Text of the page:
Rep. Pramila Jayapal, D-Wash. — the chair of the Congressional Progressive Caucus, who has warned Biden about his support for Israel and called for a cease-fire — on Sunday declined to side with Tlaib’s claim that the president supports “genocide” in an interview on MSNBC’s “Inside With Jen Psaki.”

“I am not willing to say that yet,” Jayapal said when asked if she agrees with Tlaib’s remark, “but I will just tell you that Rashida is not the first person to say this.”

Jayapal added: “There are credible reports from agencies across the world. And, you know, the United Nations has said we are hurtling towards the genocide of Palestinians. That is not an isolated view.”

Tlaib’s office did not immediately respond to a request for comment.

The Democratic criticism of Tlaib mounted as Israel said it would press on with its offensive in Gaza despite appeals from the U.S. and other countries for a pause to get aid to civilians. More than 1.4 million people have been displaced in Gaza, and health officials there say more than 9,700 have been killed. Israel says 1,400 people were killed in the Hamas attack, and more than 200 are still being held hostage.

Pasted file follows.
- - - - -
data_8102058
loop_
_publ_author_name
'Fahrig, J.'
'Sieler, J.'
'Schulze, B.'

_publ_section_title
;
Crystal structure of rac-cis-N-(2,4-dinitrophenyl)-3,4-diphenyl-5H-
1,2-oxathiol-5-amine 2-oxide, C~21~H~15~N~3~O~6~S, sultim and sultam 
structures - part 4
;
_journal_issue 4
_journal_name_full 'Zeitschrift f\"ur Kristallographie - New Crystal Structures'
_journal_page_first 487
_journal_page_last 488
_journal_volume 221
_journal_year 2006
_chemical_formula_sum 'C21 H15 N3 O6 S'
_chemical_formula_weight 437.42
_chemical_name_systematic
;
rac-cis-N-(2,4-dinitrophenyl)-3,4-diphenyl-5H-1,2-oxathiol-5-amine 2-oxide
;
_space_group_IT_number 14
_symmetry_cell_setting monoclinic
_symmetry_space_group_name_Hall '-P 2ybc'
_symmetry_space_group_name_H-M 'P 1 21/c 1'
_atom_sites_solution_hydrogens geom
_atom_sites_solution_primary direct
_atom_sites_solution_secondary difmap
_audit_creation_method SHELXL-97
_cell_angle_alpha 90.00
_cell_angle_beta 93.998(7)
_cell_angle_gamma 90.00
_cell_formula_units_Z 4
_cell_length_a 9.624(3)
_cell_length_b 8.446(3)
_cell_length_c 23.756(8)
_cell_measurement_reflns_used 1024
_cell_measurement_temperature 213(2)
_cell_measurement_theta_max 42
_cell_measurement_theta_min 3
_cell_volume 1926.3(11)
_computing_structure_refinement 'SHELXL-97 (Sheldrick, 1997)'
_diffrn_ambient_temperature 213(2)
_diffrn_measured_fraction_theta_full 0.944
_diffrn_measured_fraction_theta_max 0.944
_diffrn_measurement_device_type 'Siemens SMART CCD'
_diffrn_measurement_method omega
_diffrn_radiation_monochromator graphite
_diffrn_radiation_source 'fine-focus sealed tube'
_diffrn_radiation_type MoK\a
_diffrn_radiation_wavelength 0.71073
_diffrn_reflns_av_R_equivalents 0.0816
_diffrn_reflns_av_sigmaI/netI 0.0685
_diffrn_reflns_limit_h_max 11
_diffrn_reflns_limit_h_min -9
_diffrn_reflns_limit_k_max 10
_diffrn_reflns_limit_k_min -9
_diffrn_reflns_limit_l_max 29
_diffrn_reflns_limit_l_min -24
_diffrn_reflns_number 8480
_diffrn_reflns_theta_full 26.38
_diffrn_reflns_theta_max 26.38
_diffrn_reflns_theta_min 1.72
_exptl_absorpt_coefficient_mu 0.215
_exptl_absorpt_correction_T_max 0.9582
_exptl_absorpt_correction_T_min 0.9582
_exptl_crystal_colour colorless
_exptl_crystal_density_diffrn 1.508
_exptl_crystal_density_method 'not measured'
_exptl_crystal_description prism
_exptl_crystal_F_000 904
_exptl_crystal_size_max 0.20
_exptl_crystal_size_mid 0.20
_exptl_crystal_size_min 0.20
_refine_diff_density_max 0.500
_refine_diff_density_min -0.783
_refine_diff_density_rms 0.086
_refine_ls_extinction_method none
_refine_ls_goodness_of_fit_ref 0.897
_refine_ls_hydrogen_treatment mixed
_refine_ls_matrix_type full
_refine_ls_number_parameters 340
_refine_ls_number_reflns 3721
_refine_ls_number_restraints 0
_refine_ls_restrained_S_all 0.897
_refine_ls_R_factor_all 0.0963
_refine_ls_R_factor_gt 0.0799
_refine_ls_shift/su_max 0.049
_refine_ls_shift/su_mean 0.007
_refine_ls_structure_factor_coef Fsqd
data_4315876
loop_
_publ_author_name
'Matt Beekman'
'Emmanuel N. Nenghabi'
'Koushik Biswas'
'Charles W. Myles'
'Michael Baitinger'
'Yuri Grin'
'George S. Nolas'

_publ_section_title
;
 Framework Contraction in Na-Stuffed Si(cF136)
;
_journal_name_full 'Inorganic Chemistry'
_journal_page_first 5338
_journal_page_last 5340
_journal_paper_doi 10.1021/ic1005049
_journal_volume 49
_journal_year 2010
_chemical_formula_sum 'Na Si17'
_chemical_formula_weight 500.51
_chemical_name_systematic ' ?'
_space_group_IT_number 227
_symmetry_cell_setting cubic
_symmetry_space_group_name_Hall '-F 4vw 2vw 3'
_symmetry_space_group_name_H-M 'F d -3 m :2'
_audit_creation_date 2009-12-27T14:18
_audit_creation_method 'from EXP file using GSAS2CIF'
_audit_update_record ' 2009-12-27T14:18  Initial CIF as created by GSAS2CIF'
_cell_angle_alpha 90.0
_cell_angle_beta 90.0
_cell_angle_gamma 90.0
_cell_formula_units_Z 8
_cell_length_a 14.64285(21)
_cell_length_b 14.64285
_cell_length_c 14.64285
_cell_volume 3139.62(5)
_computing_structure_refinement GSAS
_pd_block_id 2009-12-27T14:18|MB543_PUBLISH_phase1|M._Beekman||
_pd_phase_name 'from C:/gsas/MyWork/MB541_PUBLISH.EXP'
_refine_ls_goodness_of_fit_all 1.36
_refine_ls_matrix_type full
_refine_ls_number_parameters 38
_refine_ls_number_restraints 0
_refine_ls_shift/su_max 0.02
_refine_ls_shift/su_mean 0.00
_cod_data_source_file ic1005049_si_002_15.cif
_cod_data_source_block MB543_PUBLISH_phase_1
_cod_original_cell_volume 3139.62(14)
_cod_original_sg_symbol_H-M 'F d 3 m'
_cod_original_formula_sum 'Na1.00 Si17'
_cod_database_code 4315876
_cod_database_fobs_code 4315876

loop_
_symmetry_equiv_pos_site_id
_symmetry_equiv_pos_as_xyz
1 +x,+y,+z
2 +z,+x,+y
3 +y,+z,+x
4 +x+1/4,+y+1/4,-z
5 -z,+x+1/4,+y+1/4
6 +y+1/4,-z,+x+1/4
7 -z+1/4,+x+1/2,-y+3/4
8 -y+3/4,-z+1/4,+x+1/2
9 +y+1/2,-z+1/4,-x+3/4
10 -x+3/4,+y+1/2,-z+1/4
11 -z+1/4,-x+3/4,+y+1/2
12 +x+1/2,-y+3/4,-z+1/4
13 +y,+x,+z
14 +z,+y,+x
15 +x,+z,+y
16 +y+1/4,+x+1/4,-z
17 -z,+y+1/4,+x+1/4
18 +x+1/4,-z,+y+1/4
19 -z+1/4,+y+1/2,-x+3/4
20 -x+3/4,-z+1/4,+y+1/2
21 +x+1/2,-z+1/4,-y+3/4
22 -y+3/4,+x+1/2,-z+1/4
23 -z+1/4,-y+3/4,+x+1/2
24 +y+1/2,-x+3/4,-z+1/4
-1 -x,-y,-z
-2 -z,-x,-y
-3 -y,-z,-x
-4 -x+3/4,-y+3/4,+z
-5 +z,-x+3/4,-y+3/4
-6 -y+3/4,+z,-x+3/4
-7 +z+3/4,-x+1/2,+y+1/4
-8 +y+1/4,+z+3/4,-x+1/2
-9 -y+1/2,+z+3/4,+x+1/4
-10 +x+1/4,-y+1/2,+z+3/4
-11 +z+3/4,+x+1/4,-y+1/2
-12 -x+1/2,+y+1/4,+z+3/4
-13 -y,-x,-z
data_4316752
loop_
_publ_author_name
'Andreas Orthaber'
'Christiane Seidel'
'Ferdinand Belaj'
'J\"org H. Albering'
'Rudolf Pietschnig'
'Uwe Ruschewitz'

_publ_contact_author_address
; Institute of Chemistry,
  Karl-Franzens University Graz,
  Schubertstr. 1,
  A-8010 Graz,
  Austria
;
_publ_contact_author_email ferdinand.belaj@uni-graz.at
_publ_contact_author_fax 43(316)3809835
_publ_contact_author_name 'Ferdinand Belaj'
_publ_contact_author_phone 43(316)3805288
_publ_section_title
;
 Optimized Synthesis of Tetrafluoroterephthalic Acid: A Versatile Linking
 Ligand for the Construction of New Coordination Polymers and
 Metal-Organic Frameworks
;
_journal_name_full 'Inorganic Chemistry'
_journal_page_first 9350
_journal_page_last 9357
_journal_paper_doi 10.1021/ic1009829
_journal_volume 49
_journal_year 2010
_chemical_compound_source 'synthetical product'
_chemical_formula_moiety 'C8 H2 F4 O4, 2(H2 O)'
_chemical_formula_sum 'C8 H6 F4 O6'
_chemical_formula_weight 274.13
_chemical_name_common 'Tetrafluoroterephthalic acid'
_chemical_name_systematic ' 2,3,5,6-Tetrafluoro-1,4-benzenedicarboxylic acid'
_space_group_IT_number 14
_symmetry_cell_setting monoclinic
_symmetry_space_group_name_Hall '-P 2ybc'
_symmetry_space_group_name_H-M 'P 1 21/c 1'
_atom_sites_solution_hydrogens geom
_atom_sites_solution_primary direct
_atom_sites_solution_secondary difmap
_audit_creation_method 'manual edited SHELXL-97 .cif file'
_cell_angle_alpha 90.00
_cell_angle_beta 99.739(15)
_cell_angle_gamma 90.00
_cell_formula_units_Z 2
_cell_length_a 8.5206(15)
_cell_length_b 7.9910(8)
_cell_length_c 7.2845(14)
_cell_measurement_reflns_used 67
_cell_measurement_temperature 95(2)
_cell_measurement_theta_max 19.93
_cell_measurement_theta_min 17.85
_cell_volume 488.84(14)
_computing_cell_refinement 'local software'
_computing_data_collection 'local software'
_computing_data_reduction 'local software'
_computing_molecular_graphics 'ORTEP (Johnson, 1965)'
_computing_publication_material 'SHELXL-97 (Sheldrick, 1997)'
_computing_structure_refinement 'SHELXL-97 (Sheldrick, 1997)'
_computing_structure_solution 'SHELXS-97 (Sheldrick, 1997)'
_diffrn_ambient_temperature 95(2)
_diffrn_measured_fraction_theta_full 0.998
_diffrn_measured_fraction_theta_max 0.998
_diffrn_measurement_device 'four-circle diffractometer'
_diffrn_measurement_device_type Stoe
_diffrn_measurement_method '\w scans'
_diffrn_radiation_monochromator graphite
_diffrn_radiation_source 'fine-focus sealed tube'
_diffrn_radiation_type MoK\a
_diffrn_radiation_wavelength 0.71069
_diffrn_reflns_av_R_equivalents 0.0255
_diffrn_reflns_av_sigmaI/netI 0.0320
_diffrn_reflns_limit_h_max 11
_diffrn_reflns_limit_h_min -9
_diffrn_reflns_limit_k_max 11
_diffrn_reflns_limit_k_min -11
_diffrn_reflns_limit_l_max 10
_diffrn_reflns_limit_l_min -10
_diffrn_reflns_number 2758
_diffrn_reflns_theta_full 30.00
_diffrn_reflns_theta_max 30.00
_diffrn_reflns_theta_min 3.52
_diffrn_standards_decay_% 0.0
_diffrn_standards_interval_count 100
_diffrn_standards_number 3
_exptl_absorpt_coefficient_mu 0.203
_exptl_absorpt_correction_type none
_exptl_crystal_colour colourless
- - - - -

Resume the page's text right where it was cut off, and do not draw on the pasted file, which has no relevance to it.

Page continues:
The Democratic Party has increasingly been divided on the issue of the Israel-Hamas war, with some voters on the left criticizing Biden and Democratic politicians — such as Minnesota Rep. Dean Phillips and Sen. John Fetterman — and staging protests.

In response to Tlaib’s latest comments, Republican Rep. Marjorie Taylor Greene of Georgia said she would reintroduce a resolution to censure the Michigan Democrat after her initial effort to do so was defeated by a bipartisan majority last week.

Greene said Tlaib’s embrace of the slogan was equivalent to “calls for genocide of our great friend and ally Israel.” The Anti-Defamation League has previously labeled the chant promoted by Tlaib as “an antisemitic charge.”

Referring to the 23 Republicans who voted with Democrats against the resolution on Wednesday, Greene said she would remove the language “insurrection” and replace it with “illegal occupation.” The censure resolution that Greene filed last month accused Tlaib of inciting an insurrection in a House office building.

On Oct. 18., hundreds of protesters filled the Cannon House Office Building to call for a cease-fire in the Israel-Hamas war. A Capitol Police spokesperson said that to the best of their knowledge, everyone went through security and entered the complex the proper way.

Tlaib didn’t attend the protest indoors, a source familiar with the matter previously told NBC News, but she delivered remarks at a rally with the demonstrators outside the Capitol.

After voting against her resolution to censure Tlaib, Rep. Chip Roy, R-Texas, pointed out Greene’s history of antisemitic remarks, including her suggestion that a “laser beam” controlled by a wealthy Jewish family was behind deadly wildfires in California in 2018.